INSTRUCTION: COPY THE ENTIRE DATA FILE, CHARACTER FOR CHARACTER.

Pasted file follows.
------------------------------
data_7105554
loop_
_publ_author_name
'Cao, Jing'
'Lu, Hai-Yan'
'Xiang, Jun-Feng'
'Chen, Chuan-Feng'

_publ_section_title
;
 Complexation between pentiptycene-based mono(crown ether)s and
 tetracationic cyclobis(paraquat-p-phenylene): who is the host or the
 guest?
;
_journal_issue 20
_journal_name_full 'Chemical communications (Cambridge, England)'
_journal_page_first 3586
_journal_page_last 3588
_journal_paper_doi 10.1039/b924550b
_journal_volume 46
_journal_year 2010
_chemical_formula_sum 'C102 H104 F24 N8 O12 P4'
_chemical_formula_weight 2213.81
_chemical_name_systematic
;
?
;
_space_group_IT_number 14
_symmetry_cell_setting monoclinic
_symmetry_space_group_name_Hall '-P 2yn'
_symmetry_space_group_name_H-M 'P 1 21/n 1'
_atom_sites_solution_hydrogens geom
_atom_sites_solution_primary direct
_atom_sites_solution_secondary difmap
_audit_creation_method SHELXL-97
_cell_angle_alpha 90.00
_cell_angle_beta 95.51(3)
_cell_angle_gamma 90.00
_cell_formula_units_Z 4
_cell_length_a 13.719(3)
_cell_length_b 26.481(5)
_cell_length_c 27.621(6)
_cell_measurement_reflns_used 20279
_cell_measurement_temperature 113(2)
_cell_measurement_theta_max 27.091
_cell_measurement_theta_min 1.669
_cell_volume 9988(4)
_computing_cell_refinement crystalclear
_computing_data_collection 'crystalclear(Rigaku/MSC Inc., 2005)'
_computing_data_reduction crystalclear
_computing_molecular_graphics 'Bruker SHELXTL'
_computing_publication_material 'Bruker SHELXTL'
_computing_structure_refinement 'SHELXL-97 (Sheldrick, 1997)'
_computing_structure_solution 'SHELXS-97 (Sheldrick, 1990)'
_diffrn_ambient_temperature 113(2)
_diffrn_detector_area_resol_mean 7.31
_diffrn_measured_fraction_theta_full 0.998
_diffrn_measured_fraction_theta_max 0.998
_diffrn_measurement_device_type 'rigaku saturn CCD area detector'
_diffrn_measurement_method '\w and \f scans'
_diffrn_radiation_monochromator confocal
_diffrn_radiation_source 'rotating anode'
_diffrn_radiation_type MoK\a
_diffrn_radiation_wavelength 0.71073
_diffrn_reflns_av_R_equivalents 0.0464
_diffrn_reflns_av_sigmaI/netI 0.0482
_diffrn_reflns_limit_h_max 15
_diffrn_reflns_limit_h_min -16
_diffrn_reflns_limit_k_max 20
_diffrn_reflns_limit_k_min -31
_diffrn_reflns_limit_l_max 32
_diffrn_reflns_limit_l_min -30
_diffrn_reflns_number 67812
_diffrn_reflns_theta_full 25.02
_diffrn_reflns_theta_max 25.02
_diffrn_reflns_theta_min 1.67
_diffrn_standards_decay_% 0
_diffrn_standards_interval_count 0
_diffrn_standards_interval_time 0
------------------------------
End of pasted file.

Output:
data_7105554
loop_
_publ_author_name
'Cao, Jing'
'Lu, Hai-Yan'
'Xiang, Jun-Feng'
'Chen, Chuan-Feng'

_publ_section_title
;
 Complexation between pentiptycene-based mono(crown ether)s and
 tetracationic cyclobis(paraquat-p-phenylene): who is the host or the
 guest?
;
_journal_issue 20
_journal_name_full 'Chemical communications (Cambridge, England)'
_journal_page_first 3586
_journal_page_last 3588
_journal_paper_doi 10.1039/b924550b
_journal_volume 46
_journal_year 2010
_chemical_formula_sum 'C102 H104 F24 N8 O12 P4'
_chemical_formula_weight 2213.81
_chemical_name_systematic
;
?
;
_space_group_IT_number 14
_symmetry_cell_setting monoclinic
_symmetry_space_group_name_Hall '-P 2yn'
_symmetry_space_group_name_H-M 'P 1 21/n 1'
_atom_sites_solution_hydrogens geom
_atom_sites_solution_primary direct
_atom_sites_solution_secondary difmap
_audit_creation_method SHELXL-97
_cell_angle_alpha 90.00
_cell_angle_beta 95.51(3)
_cell_angle_gamma 90.00
_cell_formula_units_Z 4
_cell_length_a 13.719(3)
_cell_length_b 26.481(5)
_cell_length_c 27.621(6)
_cell_measurement_reflns_used 20279
_cell_measurement_temperature 113(2)
_cell_measurement_theta_max 27.091
_cell_measurement_theta_min 1.669
_cell_volume 9988(4)
_computing_cell_refinement crystalclear
_computing_data_collection 'crystalclear(Rigaku/MSC Inc., 2005)'
_computing_data_reduction crystalclear
_computing_molecular_graphics 'Bruker SHELXTL'
_computing_publication_material 'Bruker SHELXTL'
_computing_structure_refinement 'SHELXL-97 (Sheldrick, 1997)'
_computing_structure_solution 'SHELXS-97 (Sheldrick, 1990)'
_diffrn_ambient_temperature 113(2)
_diffrn_detector_area_resol_mean 7.31
_diffrn_measured_fraction_theta_full 0.998
_diffrn_measured_fraction_theta_max 0.998
_diffrn_measurement_device_type 'rigaku saturn CCD area detector'
_diffrn_measurement_method '\w and \f scans'
_diffrn_radiation_monochromator confocal
_diffrn_radiation_source 'rotating anode'
_diffrn_radiation_type MoK\a
_diffrn_radiation_wavelength 0.71073
_diffrn_reflns_av_R_equivalents 0.0464
_diffrn_reflns_av_sigmaI/netI 0.0482
_diffrn_reflns_limit_h_max 15
_diffrn_reflns_limit_h_min -16
_diffrn_reflns_limit_k_max 20
_diffrn_reflns_limit_k_min -31
_diffrn_reflns_limit_l_max 32
_diffrn_reflns_limit_l_min -30
_diffrn_reflns_number 67812
_diffrn_reflns_theta_full 25.02
_diffrn_reflns_theta_max 25.02
_diffrn_reflns_theta_min 1.67
_diffrn_standards_decay_% 0
_diffrn_standards_interval_count 0
_diffrn_standards_interval_time 0